A founding member of the Chicago's influential Steppenwolf Theatre Company (along with Terry Kinney and Jeff Perry) when he was barely 19, Gary Sinise made his professional acting debut at the age of 17 in a 1973 production of The Physicist. Sinise himself would sum up his career best by noting that the secret to a successful career is not to focus on taking off like a rocket, but to "always keep the engine running." With a prolific and well-defined career on each side of the camera in addition to his stage work, keeping the engine running is precisely what Sinise has done, and that engine has been well maintained.
Born March 17th, 1955 in Blue Island, IL, Sinise's attraction to the stage was supported early on through the encouragement of Barbara Patterson, his high school drama teacher. After a role in West Side Story, Sinise's love for the stage was set in stone, leading him to found the Steppenwolf Theatre Company, where he would meet his future wife, actress Moira Harris. Initially based in a church basement, the Steppenwolf quickly grew in stature and respectability, serving as the breeding ground for such talents as John Malkovich and Laurie Metcalf, and earning critical praise with productions like Sam Shepard's True West, which would eventually become the company's Broadway debut.
Sinise's film and television career began as a director on such television series' as Crime Story and thirtysomething, eventually leading to his feature directorial debut with the rural drama Miles From Home (starring fellow Steppenwolfers Metcalf and Malkovich) and his feature acting debut in the haunting war drama A Midnight Clear (1991). Sinise's love for the stage resurfaced with his ambitious 1992 remake of Of Mice and Men (in which he also starred, again with fellow Steppenwolf alum Malkovich, in the roles they had both portrayed on stage).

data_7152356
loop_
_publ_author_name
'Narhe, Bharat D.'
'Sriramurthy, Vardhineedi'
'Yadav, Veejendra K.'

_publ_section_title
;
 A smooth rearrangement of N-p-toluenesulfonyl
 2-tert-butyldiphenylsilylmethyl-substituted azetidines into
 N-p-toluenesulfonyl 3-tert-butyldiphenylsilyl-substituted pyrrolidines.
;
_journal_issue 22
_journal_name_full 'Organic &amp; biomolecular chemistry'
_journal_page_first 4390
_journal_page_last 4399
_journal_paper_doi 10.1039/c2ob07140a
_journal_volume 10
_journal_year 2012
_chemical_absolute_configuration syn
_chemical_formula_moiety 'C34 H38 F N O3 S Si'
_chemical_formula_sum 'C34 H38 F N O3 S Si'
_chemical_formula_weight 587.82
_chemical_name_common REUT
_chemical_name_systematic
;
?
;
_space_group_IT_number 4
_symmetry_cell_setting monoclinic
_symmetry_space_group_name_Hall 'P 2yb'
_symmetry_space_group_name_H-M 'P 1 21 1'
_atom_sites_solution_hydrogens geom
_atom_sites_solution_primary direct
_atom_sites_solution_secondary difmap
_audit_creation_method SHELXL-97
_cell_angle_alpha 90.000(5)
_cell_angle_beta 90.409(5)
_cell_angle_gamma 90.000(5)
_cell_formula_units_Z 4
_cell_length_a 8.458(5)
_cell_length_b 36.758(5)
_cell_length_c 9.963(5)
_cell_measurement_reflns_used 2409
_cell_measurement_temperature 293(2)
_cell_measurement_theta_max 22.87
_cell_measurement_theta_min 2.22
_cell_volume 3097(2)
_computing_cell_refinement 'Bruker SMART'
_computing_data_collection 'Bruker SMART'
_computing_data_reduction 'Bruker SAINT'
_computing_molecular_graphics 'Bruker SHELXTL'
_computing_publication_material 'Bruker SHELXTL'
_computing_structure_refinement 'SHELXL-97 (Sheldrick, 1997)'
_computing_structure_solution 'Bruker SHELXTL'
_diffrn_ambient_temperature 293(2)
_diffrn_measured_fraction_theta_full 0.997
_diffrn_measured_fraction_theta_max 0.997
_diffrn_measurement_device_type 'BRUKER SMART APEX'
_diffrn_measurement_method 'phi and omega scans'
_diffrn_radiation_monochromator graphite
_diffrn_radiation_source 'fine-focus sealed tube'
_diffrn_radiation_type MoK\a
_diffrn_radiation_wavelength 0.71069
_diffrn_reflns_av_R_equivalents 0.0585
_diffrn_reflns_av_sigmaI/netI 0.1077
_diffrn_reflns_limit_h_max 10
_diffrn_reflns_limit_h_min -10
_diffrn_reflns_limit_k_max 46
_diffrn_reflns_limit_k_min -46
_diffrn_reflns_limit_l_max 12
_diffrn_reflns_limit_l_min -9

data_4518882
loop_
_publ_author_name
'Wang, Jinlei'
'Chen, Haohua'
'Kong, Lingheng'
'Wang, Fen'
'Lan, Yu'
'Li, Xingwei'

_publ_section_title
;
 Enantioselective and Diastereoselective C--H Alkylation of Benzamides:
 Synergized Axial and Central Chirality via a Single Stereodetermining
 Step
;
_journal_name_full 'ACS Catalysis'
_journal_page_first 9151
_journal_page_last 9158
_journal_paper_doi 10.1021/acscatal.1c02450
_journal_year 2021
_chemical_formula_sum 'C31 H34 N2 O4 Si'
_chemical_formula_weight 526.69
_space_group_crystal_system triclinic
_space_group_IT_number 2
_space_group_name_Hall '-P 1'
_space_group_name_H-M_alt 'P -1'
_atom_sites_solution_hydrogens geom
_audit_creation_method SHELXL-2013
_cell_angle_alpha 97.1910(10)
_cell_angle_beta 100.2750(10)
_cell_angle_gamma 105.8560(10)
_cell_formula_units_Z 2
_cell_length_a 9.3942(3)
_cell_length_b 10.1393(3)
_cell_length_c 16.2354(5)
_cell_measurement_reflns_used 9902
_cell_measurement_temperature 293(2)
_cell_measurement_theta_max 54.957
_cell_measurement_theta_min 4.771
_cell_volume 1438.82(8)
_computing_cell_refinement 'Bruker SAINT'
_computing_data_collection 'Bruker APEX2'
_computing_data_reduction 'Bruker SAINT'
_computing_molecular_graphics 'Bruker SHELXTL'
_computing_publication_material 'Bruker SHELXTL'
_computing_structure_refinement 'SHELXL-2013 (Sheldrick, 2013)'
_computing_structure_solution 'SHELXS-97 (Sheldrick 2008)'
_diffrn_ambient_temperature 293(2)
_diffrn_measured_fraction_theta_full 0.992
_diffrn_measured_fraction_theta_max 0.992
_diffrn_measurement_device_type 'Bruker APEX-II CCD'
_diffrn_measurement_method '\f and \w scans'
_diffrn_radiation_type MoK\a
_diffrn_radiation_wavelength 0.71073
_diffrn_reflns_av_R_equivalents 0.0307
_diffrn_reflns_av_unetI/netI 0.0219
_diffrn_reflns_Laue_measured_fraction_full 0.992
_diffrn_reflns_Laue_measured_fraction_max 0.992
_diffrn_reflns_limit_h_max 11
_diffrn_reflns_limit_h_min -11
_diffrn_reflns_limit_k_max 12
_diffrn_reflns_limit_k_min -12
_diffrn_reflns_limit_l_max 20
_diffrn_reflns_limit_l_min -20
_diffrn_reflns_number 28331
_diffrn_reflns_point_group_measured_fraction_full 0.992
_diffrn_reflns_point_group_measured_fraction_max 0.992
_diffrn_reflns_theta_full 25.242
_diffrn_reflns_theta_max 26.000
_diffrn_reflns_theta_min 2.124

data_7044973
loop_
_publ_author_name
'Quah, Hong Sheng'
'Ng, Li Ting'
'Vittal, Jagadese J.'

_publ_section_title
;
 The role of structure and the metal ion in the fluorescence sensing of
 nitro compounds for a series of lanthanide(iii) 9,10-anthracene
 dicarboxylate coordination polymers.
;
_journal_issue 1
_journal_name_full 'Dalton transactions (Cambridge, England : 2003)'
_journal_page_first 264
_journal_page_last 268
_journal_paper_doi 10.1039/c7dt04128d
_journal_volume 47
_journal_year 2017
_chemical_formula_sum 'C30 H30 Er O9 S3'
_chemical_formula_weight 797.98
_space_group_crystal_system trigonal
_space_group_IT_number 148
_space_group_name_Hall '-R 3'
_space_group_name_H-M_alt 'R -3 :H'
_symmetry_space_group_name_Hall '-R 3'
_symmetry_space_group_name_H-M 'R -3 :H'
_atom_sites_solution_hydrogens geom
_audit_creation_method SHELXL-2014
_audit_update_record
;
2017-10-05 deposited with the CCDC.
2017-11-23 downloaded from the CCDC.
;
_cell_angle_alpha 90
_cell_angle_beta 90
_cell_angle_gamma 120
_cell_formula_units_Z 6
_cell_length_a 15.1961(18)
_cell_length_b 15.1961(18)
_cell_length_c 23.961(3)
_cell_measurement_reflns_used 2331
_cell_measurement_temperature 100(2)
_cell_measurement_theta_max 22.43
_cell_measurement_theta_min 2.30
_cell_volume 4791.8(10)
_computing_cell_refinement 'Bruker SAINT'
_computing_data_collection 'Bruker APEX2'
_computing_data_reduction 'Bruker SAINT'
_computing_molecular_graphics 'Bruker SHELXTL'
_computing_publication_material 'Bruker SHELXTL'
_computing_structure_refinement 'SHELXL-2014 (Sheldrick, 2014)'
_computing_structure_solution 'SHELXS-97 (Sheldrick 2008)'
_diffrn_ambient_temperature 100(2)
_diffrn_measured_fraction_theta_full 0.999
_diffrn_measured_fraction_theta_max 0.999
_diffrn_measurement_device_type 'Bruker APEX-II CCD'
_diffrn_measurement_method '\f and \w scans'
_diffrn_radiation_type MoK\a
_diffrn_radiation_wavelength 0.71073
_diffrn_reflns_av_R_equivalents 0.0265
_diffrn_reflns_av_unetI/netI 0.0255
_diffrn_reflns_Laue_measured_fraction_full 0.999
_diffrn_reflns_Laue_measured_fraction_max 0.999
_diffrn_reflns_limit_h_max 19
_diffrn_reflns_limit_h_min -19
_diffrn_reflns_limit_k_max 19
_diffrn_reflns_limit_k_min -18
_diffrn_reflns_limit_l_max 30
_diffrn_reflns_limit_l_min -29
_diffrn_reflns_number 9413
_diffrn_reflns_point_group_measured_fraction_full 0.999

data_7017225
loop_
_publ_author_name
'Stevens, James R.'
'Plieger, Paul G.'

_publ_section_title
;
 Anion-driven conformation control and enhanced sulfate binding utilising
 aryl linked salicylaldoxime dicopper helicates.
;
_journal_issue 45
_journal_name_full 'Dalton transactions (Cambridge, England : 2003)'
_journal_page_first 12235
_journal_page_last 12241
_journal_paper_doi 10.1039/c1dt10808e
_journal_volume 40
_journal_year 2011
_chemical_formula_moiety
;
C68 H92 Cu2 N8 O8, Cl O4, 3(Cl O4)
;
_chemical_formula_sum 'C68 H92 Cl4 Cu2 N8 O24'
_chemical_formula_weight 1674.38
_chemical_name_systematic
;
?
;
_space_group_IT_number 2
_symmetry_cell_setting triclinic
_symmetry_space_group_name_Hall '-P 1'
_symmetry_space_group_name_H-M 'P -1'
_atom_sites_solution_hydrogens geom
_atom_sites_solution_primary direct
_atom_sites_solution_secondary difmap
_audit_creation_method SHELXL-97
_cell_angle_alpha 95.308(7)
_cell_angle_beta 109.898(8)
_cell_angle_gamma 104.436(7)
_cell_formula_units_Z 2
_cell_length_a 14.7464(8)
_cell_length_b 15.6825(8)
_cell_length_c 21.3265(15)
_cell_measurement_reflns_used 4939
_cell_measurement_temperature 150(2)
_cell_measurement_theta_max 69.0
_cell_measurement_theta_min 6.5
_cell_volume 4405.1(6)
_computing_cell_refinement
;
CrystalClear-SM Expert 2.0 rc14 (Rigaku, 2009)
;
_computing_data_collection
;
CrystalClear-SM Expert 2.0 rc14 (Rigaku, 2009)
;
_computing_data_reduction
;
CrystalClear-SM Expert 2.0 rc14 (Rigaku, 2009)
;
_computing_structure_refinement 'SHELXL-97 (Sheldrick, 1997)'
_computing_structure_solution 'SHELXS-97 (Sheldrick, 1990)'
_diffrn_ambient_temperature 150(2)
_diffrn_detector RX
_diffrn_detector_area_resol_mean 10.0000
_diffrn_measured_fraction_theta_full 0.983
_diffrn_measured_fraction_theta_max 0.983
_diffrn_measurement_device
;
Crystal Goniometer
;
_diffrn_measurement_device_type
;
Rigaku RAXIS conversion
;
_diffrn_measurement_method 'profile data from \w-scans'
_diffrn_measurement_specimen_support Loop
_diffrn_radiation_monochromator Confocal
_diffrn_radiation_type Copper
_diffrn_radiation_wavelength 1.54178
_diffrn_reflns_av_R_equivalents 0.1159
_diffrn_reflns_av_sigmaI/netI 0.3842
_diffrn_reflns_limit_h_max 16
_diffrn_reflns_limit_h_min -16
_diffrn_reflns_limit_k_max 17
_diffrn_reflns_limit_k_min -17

But it was his performance as the physically crippled and emotionally shattered Lt. Dan in Robert Zemeckis' blockbuster Forrest Gump (1994) that brought Sinise to light as an actor of considerable talent. His sensitive portrait of a once invincible soldier reduced to a pathetic self-pitying ghost of his own former glory was the perfect vessel for the actor's quiet intensity and florid emotional capabilities, and brought him the Oscar nomination for Best Supporting Actor. That same year Sinise had a starring role in the long-anticipated television adaptation of Stephen King's apocalyptic thriller The Stand.
Sinise continued to display his dramatic abilities through the '90s, rejoining Gump co-star Tom Hanks in Ron Howard's Apollo 13 and starring as both Harry S. Truman and George Wallace in the biopics Truman (1995) (for which he won a Cable Ace Award and a Golden Globe) and George Wallace (1997) (for which he won an Emmy). With minor appearances in The Green Mile and Being John Malkovich (both 1999), Sinise brought in the year 2000 in a sci-fi mode, with Brian De Palma's existential thriller Mission to Mars and as a weapons engineer with questionable motives in Imposter. Throughout the next decade Sinise worked in a variety of films including The Big Bounce, The Human Stain, and The Forgotten. However he had is most visible role on the small screen when he was cast as the male lead in the third of the popular CSI series, CSI: NY. In 2006 he brought his theater trained voice to the animated Open Season.